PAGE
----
Salmonella Outbreak Include Additional Spices The ongoing, multi-state salmonella outbreak that originated with one spice and was recently expanded to include additional spices has been expanded yet again. CBS2.com reports that the growing salmonella warning now includes over 50 sauces and oils that were manufactured by the Union International Food Company (UIFC). According to the California Department of Public Health, said CBS2, the food products were manufactured at a contaminated facility.
California Department of Public Health director, Dr. Mark Horton, said that pepper products from the contaminated facility have been linked to the outbreak that has, to date, caused 57 people in four states to fall ill with salmonella, said CBS2. The expanded recall now includes sauce and oil products manufactured under the Lian How and Uncle Chen brand names that are packaged in a variety of glass and plastic containers. The words “Packed by Union International Foods” or “Union International Foods” appear after the brand name, said CBS2.
Meanwhile, impacted by the recall, EDS Wrap and Roll Foods LLC was forced to recall over six tons of its chicken egg rolls because the egg rolls contained black pepper spice likely linked to the recalled spice products made by UIFC. UIFC issued recalls on several varieties of its white and black pepper, as well as other spices as a precaution. Banned Foods said in a report earlier this month that the recalled EDS Wrap and Roll frozen chicken egg rolls were sold to restaurants in California.
Consumers Avoid Eating Pepper By UIFC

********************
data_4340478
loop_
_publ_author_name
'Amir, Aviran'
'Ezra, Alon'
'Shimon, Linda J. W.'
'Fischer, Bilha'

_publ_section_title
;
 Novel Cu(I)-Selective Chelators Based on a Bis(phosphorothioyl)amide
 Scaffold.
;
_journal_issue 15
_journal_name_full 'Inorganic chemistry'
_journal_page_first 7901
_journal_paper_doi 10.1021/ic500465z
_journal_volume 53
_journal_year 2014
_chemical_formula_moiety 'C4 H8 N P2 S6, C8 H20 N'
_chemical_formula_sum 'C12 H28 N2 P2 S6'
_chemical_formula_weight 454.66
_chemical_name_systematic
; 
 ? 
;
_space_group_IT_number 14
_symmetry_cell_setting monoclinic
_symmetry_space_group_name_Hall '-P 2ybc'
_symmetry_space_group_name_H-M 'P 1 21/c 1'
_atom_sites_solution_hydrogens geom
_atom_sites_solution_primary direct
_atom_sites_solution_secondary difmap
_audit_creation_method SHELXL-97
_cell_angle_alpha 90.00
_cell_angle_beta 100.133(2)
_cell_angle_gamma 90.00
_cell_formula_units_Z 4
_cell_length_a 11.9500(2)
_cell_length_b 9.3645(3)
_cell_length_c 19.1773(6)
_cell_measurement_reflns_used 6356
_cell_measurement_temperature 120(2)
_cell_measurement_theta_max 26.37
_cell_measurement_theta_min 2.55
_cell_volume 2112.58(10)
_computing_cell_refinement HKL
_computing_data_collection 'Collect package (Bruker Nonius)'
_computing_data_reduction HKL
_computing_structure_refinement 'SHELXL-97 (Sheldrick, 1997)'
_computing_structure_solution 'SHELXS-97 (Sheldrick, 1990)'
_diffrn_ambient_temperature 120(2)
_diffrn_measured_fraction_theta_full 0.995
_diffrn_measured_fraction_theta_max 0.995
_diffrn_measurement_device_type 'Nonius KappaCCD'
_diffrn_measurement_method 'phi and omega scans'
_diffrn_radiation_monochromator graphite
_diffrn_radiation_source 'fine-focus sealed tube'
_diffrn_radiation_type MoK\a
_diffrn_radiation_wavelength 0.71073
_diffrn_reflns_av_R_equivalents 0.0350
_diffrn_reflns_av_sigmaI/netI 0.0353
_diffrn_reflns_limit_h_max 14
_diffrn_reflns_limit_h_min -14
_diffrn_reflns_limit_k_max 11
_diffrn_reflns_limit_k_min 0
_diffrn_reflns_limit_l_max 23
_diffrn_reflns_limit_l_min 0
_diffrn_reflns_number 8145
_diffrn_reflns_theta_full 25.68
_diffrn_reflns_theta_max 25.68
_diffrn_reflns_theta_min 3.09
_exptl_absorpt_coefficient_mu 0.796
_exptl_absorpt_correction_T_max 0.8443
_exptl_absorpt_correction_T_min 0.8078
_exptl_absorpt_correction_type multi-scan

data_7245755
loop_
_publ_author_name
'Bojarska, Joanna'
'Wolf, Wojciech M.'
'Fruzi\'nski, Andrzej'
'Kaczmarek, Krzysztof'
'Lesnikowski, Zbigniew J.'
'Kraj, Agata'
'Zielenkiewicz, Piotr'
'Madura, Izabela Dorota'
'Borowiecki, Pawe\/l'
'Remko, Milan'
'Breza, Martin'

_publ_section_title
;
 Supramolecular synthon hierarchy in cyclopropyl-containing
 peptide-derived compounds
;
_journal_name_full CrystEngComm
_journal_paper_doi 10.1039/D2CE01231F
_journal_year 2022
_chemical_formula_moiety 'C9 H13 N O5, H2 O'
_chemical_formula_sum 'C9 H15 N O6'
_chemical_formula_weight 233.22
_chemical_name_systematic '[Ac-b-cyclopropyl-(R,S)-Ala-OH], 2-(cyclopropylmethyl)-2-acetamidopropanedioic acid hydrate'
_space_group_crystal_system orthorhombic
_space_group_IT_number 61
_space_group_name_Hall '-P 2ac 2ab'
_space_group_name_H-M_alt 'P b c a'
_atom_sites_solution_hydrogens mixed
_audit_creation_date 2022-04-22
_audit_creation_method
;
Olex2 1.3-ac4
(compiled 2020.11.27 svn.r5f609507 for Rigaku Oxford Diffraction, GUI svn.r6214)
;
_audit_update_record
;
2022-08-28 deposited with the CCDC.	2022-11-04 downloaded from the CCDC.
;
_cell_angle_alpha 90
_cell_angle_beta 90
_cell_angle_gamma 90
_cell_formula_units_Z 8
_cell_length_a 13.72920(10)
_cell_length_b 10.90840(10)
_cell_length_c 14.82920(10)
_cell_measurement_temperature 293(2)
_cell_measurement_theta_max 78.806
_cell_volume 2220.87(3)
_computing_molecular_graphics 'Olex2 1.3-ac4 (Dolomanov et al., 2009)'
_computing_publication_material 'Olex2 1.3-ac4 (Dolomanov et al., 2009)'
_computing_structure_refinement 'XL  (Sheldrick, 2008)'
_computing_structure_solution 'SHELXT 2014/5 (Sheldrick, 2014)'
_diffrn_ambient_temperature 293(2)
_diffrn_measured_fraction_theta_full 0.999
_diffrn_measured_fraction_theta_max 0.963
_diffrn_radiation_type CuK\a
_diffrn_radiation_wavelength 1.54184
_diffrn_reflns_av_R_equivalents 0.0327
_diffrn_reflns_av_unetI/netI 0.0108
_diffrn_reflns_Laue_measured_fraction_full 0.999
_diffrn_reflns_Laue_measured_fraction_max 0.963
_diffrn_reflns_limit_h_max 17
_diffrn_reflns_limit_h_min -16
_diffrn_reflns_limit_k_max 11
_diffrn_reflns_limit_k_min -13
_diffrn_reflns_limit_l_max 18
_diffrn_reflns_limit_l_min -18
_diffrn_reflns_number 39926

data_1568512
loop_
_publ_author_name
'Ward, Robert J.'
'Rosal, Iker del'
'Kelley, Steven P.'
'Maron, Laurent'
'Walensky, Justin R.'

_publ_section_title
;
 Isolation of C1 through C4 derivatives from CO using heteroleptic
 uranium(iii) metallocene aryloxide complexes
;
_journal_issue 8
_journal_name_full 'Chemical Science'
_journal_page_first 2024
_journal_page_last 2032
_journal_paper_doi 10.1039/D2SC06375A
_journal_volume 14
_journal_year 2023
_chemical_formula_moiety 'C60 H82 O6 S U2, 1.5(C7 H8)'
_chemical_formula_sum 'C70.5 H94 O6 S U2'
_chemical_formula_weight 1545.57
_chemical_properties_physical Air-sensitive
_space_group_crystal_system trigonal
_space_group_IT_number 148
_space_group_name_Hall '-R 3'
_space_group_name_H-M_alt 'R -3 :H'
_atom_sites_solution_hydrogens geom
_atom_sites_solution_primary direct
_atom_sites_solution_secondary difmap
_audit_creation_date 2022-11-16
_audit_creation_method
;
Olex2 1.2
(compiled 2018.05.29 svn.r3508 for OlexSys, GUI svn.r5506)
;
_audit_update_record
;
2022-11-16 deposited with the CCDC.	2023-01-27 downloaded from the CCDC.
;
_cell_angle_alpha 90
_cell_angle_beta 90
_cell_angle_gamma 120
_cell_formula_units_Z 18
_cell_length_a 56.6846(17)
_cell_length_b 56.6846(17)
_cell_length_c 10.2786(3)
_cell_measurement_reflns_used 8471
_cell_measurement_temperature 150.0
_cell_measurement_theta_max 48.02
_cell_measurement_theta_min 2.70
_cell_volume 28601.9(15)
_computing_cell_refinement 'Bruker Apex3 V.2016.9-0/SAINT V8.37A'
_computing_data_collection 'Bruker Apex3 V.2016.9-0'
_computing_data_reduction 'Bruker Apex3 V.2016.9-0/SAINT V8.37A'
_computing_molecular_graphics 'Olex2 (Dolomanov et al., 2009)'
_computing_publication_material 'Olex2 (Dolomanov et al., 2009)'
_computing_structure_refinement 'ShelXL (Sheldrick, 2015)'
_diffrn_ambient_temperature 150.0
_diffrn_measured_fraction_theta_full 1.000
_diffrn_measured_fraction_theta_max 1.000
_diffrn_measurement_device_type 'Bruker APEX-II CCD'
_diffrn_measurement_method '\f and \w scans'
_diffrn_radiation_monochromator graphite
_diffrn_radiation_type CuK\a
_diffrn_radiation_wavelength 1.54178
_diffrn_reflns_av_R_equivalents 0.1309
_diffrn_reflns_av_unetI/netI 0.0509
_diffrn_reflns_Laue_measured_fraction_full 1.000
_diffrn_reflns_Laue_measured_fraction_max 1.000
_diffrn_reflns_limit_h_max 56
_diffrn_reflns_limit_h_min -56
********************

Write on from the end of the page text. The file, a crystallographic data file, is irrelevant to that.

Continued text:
In a prior report, KTVN in Nevada said that health officials had warned consumers to avoid eating ground white pepper that was processed, packaged, and/or distributed by UIFC in Union City, California. According to KCRA in California, the warning was later expanded to include white and black pepper products from the company’s Union City facility in the Bay Area. In total, four varieties of pepper were included in the recall: Whole and ground Uncle Chen’s White Pepper and whole and ground Uncle Chen’s Black Pepper. All four products are packaged in five-ounce containers. Restaurant and food store managers, restaurant suppliers, and spice wholesalers are being asked to check their inventories and remove this product immediately, said KTVN.
UIFC’s pepper products were linked to the multi-state outbreak of salmonella poisoning following the discovery of the pathogen in food samples collected from restaurants and food distributors. Illnesses have been reported in Nevada, California, Oregon, and Washington State, with a number of patients requiring hospitalization.
Salmonella can cause serious, sometimes fatal salmonellosis infections in young children; weak or elderly people; and those with weakened immune systems, such as patients undergoing chemotherapy or diagnosed with HIV/AIDS. Healthy people may experience fever, diarrhea, nausea, vomiting, and abdominal pain, if infected. Without treatment, severe cases of salmonella poisoning can result in arterial infections—such as infected aneurysms—endocarditis, arthritis, and death; however, some salmonella bacteria are resistant to antibiotics, largely due to the use of antibiotics to promote the growth of feed animals.